My current research falls into two broad categories. The first concerns the interests of online retailers and writers for blogs about Islamic dress, part of my ongoing virtual ethnography. I have largely narrowed my focus to a dozen websites that cover a wide range of the political, economic, and aesthetic spectrum, but also scan for new developments through sites such as Facebook, YouTube, and Second Life. Compared to the physical world—where interactions are heavily affected by local and national laws, space, time, and the bodily senses—the Internet is relatively unregulated, anonymous, and allows people to connect across time and space. This allows Muslims around the world opportunities to share ideas and explore different dimensions of their faith that might not be supported in their local community. The Internet is a place where Muslims are exploring what it means to be “Muslim” in a global sense and creating a style of “Islamic dress” to fit that ideal.
My other focus (which dovetails with the first) is on how converts to Islam decide what to wear: what they believe, who they listen to, what sources they read, and what websites they visit. A convert in Canada, for example, could use the Internet to read translated passages from the Qur’an about dress, buy a scarf from a Muslim artist based in London, debate the merits of hijab (modest dress) with a cyber friend in Egypt, and then watch a quick video on YouTube demonstrating how to wear a “Turkish-style” head covering—all without leaving home. While the Internet is not changing the foundations of Islam, it is changing how people share their ideas and experiences. From my perspective, examining the role of converts in Islamic dress is particularly important because it disrupts an “us versus them” (native-born versus immigrant) paradigm that is present not just in much of the mainstream media but in some of the scholarly literature as well. Converts also tend to be a group of people who are highly-engaged and vocal on the subject of Islamic dress and other aspects of practicing their faith. My intention for the near future is to apply for a major grant—through a body such as the NEH (National Endowment for the Humanities) or ACLS (American Council of Learned Societies)—in order to interview converts to Islam in other parts of North America. I am also planning to write my next monograph on this topic.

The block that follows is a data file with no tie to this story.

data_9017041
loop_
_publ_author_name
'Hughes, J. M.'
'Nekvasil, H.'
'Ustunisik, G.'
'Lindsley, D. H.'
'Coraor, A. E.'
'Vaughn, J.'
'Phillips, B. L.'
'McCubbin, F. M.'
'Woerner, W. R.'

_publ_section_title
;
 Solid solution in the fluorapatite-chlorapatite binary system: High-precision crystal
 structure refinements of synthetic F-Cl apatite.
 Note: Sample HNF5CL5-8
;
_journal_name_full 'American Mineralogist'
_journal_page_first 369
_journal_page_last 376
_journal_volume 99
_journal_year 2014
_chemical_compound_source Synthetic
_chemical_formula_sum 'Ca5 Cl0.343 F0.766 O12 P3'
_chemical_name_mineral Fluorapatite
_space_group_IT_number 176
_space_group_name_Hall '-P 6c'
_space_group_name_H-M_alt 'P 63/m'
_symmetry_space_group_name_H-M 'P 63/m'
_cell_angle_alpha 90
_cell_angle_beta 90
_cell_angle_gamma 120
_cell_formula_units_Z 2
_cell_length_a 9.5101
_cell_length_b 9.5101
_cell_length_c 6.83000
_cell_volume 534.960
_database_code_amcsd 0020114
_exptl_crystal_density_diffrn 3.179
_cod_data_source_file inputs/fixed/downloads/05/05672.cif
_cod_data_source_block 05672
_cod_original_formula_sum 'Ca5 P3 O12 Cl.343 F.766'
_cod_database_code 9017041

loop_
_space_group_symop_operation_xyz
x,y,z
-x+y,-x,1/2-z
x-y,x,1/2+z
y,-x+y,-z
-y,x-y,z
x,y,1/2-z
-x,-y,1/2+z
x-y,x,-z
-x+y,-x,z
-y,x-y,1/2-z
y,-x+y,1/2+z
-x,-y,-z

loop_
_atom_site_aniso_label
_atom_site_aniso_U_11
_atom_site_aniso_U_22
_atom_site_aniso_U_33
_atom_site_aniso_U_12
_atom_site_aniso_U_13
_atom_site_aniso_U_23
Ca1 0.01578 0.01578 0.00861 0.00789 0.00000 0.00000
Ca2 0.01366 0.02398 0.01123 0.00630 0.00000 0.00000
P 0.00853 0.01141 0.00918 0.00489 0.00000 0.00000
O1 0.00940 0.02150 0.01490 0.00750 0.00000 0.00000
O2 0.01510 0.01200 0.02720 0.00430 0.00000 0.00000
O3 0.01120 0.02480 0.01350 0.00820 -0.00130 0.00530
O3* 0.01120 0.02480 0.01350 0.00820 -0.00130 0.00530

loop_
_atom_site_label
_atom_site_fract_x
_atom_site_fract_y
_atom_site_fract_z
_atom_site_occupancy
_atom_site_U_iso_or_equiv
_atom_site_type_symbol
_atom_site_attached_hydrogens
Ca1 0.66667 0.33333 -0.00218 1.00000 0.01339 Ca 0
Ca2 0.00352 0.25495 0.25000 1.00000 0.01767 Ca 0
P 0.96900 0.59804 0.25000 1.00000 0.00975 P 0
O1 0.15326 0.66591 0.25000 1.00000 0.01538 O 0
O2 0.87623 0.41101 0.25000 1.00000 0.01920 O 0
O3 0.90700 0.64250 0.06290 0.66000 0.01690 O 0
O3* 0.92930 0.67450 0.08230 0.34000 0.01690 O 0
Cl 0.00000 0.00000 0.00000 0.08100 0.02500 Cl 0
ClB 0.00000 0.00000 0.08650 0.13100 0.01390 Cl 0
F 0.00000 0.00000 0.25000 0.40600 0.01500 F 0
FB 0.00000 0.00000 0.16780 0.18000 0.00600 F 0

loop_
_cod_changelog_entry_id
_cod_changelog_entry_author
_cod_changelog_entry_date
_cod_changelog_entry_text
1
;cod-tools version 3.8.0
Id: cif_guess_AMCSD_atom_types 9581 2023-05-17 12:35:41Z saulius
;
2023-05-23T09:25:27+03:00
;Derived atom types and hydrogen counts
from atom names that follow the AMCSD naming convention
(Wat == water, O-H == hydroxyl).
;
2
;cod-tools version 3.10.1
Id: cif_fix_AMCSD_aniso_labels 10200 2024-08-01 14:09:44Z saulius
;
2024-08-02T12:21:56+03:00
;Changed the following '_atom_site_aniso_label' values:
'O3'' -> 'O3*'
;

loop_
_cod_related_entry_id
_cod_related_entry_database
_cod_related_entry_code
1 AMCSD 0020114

This is a term that I coined in my article for Fashion Theory.
 The “five pillars” are the shahada (profession of faith), sawm (fasting, particularly for Ramadan), salat (ritual prayer), zakat (charity), and the Hajj (the pilgrimage to Mecca).